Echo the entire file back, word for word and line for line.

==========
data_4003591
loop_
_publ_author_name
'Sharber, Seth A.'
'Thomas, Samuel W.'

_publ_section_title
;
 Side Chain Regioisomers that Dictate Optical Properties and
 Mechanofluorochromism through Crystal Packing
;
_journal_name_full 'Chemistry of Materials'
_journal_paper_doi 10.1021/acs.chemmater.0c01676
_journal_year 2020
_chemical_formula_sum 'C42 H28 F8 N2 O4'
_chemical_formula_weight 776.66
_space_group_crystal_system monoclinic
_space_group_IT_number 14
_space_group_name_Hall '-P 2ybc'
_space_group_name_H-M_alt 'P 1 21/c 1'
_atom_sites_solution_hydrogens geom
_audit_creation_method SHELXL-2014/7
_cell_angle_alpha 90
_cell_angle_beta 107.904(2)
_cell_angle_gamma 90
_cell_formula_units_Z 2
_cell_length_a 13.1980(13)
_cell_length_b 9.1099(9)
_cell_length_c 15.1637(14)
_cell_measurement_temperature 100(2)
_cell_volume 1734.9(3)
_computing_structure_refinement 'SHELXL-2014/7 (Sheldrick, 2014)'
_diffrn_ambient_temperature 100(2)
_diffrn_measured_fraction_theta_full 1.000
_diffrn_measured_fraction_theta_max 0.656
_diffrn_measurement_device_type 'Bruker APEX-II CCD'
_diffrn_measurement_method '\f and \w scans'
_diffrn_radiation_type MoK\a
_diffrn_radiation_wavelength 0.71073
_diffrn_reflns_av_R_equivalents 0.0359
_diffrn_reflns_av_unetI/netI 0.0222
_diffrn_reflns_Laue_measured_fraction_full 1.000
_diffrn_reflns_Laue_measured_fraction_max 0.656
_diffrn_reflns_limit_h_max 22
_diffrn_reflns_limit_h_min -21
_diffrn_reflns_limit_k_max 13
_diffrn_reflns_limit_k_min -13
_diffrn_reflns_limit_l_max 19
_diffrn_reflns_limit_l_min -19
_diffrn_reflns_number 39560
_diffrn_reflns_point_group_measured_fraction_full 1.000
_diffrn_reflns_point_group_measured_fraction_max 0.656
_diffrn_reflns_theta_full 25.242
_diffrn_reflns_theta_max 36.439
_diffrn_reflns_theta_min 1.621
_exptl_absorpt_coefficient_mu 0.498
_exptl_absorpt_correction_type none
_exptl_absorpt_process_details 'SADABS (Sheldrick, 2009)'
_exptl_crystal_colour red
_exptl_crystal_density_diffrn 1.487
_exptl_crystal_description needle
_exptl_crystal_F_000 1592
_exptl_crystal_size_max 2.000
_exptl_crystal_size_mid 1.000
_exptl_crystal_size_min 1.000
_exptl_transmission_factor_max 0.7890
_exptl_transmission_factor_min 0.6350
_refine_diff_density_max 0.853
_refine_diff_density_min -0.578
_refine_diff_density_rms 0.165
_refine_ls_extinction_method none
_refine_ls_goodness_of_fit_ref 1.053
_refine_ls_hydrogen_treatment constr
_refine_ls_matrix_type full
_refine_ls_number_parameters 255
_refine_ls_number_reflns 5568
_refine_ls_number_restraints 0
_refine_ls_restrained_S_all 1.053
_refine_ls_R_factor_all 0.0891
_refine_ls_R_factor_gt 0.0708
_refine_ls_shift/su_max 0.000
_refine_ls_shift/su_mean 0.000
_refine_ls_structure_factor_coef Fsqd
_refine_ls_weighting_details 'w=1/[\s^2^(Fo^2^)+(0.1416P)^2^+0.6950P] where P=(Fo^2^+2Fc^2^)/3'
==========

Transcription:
data_4003591
loop_
_publ_author_name
'Sharber, Seth A.'
'Thomas, Samuel W.'

_publ_section_title
;
 Side Chain Regioisomers that Dictate Optical Properties and
 Mechanofluorochromism through Crystal Packing
;
_journal_name_full 'Chemistry of Materials'
_journal_paper_doi 10.1021/acs.chemmater.0c01676
_journal_year 2020
_chemical_formula_sum 'C42 H28 F8 N2 O4'
_chemical_formula_weight 776.66
_space_group_crystal_system monoclinic
_space_group_IT_number 14
_space_group_name_Hall '-P 2ybc'
_space_group_name_H-M_alt 'P 1 21/c 1'
_atom_sites_solution_hydrogens geom
_audit_creation_method SHELXL-2014/7
_cell_angle_alpha 90
_cell_angle_beta 107.904(2)
_cell_angle_gamma 90
_cell_formula_units_Z 2
_cell_length_a 13.1980(13)
_cell_length_b 9.1099(9)
_cell_length_c 15.1637(14)
_cell_measurement_temperature 100(2)
_cell_volume 1734.9(3)
_computing_structure_refinement 'SHELXL-2014/7 (Sheldrick, 2014)'
_diffrn_ambient_temperature 100(2)
_diffrn_measured_fraction_theta_full 1.000
_diffrn_measured_fraction_theta_max 0.656
_diffrn_measurement_device_type 'Bruker APEX-II CCD'
_diffrn_measurement_method '\f and \w scans'
_diffrn_radiation_type MoK\a
_diffrn_radiation_wavelength 0.71073
_diffrn_reflns_av_R_equivalents 0.0359
_diffrn_reflns_av_unetI/netI 0.0222
_diffrn_reflns_Laue_measured_fraction_full 1.000
_diffrn_reflns_Laue_measured_fraction_max 0.656
_diffrn_reflns_limit_h_max 22
_diffrn_reflns_limit_h_min -21
_diffrn_reflns_limit_k_max 13
_diffrn_reflns_limit_k_min -13
_diffrn_reflns_limit_l_max 19
_diffrn_reflns_limit_l_min -19
_diffrn_reflns_number 39560
_diffrn_reflns_point_group_measured_fraction_full 1.000
_diffrn_reflns_point_group_measured_fraction_max 0.656
_diffrn_reflns_theta_full 25.242
_diffrn_reflns_theta_max 36.439
_diffrn_reflns_theta_min 1.621
_exptl_absorpt_coefficient_mu 0.498
_exptl_absorpt_correction_type none
_exptl_absorpt_process_details 'SADABS (Sheldrick, 2009)'
_exptl_crystal_colour red
_exptl_crystal_density_diffrn 1.487
_exptl_crystal_description needle
_exptl_crystal_F_000 1592
_exptl_crystal_size_max 2.000
_exptl_crystal_size_mid 1.000
_exptl_crystal_size_min 1.000
_exptl_transmission_factor_max 0.7890
_exptl_transmission_factor_min 0.6350
_refine_diff_density_max 0.853
_refine_diff_density_min -0.578
_refine_diff_density_rms 0.165
_refine_ls_extinction_method none
_refine_ls_goodness_of_fit_ref 1.053
_refine_ls_hydrogen_treatment constr
_refine_ls_matrix_type full
_refine_ls_number_parameters 255
_refine_ls_number_reflns 5568
_refine_ls_number_restraints 0
_refine_ls_restrained_S_all 1.053
_refine_ls_R_factor_all 0.0891
_refine_ls_R_factor_gt 0.0708
_refine_ls_shift/su_max 0.000
_refine_ls_shift/su_mean 0.000
_refine_ls_structure_factor_coef Fsqd
_refine_ls_weighting_details 'w=1/[\s^2^(Fo^2^)+(0.1416P)^2^+0.6950P] where P=(Fo^2^+2Fc^2^)/3'